Developing applications using Intel® Perceptual Computing Technology

By Shwetha Doss, Sr. Application Engineer, Intel Corporation
Chethan Raj, Developer, CodeCraft Technologies/Focus Medica

Abstract

Perceptual computing is reshaping the way we interact with our devices, making it more natural, intuitive, and immersive. Devices will be able to perceive our actions through hand gestures, finger articulation, speech recognition, face tracking, augmented reality, and more. To support perceptual computing, Intel introduced the Intel® Perceptual Computing SDK, a library for pattern detection and recognition algorithms.

Focus Medica’s Anatomy of Heart application was developed using Intel Perceptual Computing technology. Finger tracking and gesture recognition features made the application user-friendly and flexible. It is easy to navigate to any section any time, making this a unique, first of its kind learning tool ideal for understanding the anatomy of the heart. The gestures allow the user to learn about the clinical aspects virtually with the flick of a finger. Anatomy of Heart offers vast amounts of information in small chunks, which helps in higher retention of information. Navigating through this content is made easy by gesture support.

1. Introduction

Intel introduced Ultrabook™ systems like tablets, convertibles, and hybrids with touch functionality making 2D interactions with applications easy. As a next step, we need to include multi model interactions that combine voice, gesture, and facial expressions, so that devices can see us, hear us, perceive our intentions, and interact with us. This man-machine interface should be natural, intuitive, and immersive and presents a great opportunity for developers to create interesting new use cases and applications. Perceptual computing is not just limited to Ultrabook™ systems and phones. It is the future of computing in automobiles, refrigerators, home automation, and beyond.

To help developers create man-machine interactions that are natural, intuitive, and immersive, Intel has introduced the Intel Perceptual Computing SDK.

2. Intel Perceptual Computing SDK

The Intel Perceptual Computing SDK is a library of pattern detection and recognition algorithm implementations exposed through standardized interfaces. The library aims to lower barriers to using these algorithms and shift the application developers’ focus from coding the algorithm details to innovating on the usage of these algorithms for next generation human-computer experience. Intel Perceptual Computing SDK supports different modules related to speech; facial tracking; and close-range tracking which includes finger tracking, hand tracking, gestures, and 2D/3D object tracking.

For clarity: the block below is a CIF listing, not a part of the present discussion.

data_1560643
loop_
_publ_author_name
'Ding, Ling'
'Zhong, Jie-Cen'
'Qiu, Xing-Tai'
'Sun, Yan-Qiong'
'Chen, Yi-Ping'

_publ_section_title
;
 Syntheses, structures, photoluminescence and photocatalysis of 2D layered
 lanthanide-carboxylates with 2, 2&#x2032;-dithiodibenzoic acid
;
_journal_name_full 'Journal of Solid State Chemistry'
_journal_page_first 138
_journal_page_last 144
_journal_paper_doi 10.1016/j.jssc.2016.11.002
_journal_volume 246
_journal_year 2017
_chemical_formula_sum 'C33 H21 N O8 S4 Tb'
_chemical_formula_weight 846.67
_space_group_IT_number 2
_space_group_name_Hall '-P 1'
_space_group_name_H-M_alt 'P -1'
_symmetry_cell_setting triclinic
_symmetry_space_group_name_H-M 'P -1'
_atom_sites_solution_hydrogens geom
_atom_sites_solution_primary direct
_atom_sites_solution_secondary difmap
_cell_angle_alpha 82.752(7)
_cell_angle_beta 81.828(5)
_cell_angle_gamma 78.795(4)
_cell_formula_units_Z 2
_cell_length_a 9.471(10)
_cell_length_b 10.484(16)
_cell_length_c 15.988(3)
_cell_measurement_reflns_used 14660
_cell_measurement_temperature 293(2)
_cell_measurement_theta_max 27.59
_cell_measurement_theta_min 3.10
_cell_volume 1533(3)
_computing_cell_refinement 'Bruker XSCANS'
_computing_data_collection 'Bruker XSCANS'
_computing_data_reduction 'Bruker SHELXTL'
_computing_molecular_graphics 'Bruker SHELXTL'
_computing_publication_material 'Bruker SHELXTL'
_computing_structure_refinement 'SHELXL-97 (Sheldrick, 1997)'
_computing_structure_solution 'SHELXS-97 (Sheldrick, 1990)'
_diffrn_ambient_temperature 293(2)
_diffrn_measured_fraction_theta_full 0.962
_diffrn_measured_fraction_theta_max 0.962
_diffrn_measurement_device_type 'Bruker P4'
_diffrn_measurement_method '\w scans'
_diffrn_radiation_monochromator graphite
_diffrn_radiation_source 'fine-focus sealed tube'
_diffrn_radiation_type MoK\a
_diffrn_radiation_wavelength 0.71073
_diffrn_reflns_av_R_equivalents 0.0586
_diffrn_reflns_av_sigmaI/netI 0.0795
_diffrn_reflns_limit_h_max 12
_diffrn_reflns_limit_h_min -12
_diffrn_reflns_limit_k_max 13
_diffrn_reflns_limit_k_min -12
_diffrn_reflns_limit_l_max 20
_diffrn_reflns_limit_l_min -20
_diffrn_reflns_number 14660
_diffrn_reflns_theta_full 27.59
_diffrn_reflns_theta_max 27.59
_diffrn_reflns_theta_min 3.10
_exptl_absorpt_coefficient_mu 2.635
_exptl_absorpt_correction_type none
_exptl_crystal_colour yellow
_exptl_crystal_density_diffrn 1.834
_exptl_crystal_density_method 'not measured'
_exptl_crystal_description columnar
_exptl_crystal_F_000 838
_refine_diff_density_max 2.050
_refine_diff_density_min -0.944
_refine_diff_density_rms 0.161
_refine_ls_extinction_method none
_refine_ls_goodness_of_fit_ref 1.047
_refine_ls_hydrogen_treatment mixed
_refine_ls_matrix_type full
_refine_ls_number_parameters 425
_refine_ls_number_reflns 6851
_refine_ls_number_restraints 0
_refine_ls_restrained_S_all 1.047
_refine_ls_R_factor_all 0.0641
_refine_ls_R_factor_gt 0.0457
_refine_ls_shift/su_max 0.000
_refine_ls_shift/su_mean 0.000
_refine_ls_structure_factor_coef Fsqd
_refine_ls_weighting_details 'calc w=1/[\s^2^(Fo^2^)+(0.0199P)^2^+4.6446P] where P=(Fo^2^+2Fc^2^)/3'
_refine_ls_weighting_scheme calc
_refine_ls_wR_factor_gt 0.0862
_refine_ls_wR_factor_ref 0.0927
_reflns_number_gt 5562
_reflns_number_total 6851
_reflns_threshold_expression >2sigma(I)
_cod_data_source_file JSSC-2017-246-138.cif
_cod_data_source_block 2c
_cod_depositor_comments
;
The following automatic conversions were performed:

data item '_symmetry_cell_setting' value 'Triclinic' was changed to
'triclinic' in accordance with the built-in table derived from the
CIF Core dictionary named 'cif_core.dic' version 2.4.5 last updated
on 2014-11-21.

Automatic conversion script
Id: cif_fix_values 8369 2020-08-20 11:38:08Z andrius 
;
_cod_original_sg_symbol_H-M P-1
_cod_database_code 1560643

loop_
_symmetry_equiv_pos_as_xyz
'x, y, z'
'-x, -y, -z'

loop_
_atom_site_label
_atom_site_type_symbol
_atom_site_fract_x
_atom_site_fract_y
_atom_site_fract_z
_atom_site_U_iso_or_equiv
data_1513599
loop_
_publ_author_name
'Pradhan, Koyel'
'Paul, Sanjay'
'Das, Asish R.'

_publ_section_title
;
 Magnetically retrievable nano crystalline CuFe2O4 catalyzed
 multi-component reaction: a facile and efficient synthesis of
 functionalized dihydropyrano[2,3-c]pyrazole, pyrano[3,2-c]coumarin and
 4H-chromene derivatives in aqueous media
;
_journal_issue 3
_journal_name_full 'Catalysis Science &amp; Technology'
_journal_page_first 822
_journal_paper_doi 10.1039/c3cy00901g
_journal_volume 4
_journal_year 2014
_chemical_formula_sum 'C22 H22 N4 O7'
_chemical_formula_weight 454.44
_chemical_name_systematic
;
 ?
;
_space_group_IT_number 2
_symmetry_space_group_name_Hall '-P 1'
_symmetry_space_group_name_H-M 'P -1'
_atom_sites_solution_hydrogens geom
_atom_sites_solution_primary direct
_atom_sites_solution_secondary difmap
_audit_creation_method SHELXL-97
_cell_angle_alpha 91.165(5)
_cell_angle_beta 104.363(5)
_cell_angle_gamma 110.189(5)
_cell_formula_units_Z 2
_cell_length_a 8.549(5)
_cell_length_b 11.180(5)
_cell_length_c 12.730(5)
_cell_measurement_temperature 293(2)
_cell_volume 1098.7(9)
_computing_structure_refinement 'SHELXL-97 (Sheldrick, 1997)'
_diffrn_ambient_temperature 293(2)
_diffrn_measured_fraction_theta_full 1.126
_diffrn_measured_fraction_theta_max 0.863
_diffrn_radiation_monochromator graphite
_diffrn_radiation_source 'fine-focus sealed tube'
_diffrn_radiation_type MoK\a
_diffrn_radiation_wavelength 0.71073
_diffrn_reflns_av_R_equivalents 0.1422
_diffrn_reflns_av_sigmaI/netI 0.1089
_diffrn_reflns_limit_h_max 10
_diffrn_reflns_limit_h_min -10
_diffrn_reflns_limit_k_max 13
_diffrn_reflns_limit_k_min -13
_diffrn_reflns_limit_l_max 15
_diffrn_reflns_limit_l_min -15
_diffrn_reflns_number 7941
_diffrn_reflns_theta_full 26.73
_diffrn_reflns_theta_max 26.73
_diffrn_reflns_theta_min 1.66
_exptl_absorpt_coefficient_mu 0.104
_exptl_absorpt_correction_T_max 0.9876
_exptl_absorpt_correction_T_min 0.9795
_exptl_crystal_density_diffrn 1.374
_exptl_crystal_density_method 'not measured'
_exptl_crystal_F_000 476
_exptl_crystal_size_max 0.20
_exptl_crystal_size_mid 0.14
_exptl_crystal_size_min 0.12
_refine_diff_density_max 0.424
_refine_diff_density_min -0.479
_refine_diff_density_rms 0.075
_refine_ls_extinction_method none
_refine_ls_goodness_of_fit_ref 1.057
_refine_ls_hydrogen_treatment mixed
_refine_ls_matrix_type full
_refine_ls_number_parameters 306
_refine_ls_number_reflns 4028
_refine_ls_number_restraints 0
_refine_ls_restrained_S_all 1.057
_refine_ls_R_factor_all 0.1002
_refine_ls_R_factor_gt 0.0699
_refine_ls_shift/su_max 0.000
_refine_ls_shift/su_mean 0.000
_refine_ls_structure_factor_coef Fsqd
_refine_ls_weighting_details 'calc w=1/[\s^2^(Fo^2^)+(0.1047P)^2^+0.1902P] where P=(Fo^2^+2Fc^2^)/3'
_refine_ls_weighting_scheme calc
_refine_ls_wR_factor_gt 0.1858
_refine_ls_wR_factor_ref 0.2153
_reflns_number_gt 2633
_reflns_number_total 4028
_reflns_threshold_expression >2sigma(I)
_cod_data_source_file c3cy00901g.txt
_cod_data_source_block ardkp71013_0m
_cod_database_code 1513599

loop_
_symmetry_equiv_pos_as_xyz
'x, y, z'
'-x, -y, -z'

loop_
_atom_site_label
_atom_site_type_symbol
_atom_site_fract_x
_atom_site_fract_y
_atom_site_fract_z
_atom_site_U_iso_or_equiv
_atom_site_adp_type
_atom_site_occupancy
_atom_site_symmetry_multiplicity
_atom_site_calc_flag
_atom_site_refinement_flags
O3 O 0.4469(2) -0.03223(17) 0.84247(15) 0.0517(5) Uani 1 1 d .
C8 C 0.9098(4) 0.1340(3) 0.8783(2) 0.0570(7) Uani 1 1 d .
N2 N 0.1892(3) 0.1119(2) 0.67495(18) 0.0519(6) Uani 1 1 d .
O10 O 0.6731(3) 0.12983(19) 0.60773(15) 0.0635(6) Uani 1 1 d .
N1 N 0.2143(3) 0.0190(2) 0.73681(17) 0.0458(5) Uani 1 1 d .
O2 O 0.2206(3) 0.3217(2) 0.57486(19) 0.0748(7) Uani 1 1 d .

Intel Perceptual Computing SDK requires a Creative* Senz 3D camera, which is small, light-weight, USB-powered camera optimized for close-range interactivity. It is a USB plugin and is designed for ease of setup and portability. It includes an HD webcam, infrared depth sensor camera, and built-in dual-array microphones for capturing and recognizing voice, gestures, and images.

Figure 1: Creative* Senz 3D camera

2.1 Finger tracking and gesture recognition

Intel Perceptual Computing SDK finger tracking module tracks hands and finger locations and performs pose/gesture recognition. The module produces four types of processing results: blob information, geometric node tracking result, pose/gesture notification, and alert notification.

Geometric nodes are skeleton joints on a human body or those of a localized body part.

Figure 2: Hand Labels

The SDK module recognizes a set of predefined poses and gestures and returns the recognition results. Poses are static hand and finger positions defined to deliver certain meanings.